During the phone call,  I argued the amounts  should have been rejected,  but I would pay them straight away. I ended the call and went online to transfer the funds, only to find that because my current accounts had been closed, my login details had been blocked and I could not access my accounts to check the exact amount due to pay off the credit card account. So I did not make the payment that day. I tried again later and also failed, then a few days later went back to the branch.

I was now told that I now had a late payment charge added to the amount.


After much correspondence (effectively me stating I was happy to pay the amount due and would do so when they waived the charges and now interest), they continued to refuse and made monthly late payment and interest charges and suplied adverse reports to Experian.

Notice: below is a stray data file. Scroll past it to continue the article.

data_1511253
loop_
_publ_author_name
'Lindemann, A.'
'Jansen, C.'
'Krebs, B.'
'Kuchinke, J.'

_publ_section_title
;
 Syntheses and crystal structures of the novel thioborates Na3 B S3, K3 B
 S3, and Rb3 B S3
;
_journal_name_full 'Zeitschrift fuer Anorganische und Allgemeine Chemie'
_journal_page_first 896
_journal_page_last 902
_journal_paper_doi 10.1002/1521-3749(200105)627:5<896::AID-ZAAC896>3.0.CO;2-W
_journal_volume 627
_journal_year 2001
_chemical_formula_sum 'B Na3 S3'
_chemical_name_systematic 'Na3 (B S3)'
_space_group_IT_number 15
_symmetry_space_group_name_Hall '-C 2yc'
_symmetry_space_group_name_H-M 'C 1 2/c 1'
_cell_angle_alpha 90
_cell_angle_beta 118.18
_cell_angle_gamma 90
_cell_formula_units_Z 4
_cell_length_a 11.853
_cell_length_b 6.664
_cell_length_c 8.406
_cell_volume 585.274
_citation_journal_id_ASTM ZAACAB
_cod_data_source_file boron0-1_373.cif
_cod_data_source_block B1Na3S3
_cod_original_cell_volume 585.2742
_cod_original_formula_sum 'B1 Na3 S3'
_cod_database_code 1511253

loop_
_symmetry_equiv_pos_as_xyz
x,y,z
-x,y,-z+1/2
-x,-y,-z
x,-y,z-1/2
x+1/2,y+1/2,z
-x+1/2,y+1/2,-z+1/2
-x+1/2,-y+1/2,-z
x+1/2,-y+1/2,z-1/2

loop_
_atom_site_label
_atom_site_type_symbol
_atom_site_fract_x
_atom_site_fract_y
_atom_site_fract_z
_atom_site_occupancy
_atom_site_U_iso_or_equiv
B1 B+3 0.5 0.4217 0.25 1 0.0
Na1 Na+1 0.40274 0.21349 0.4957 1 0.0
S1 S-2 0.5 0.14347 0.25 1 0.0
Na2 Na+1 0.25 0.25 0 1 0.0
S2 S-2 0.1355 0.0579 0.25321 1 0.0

Eventually, they sent me a default warning notice and gave me two weeks to pay. I decided to pay the amount of the two transactions and the charges and interest, under duress and only to avoid the default notice being issued. They accepted the payment and I received a letter stating the account was now zero.............but it would still not be closed for 6 months.


I then checked my credit reference file and have found they have lodged 5 adverse reports of late payment. I complained to the FSO but my complaint was made 6 days beyond the 6 months deadline for making the report after Santanders final response.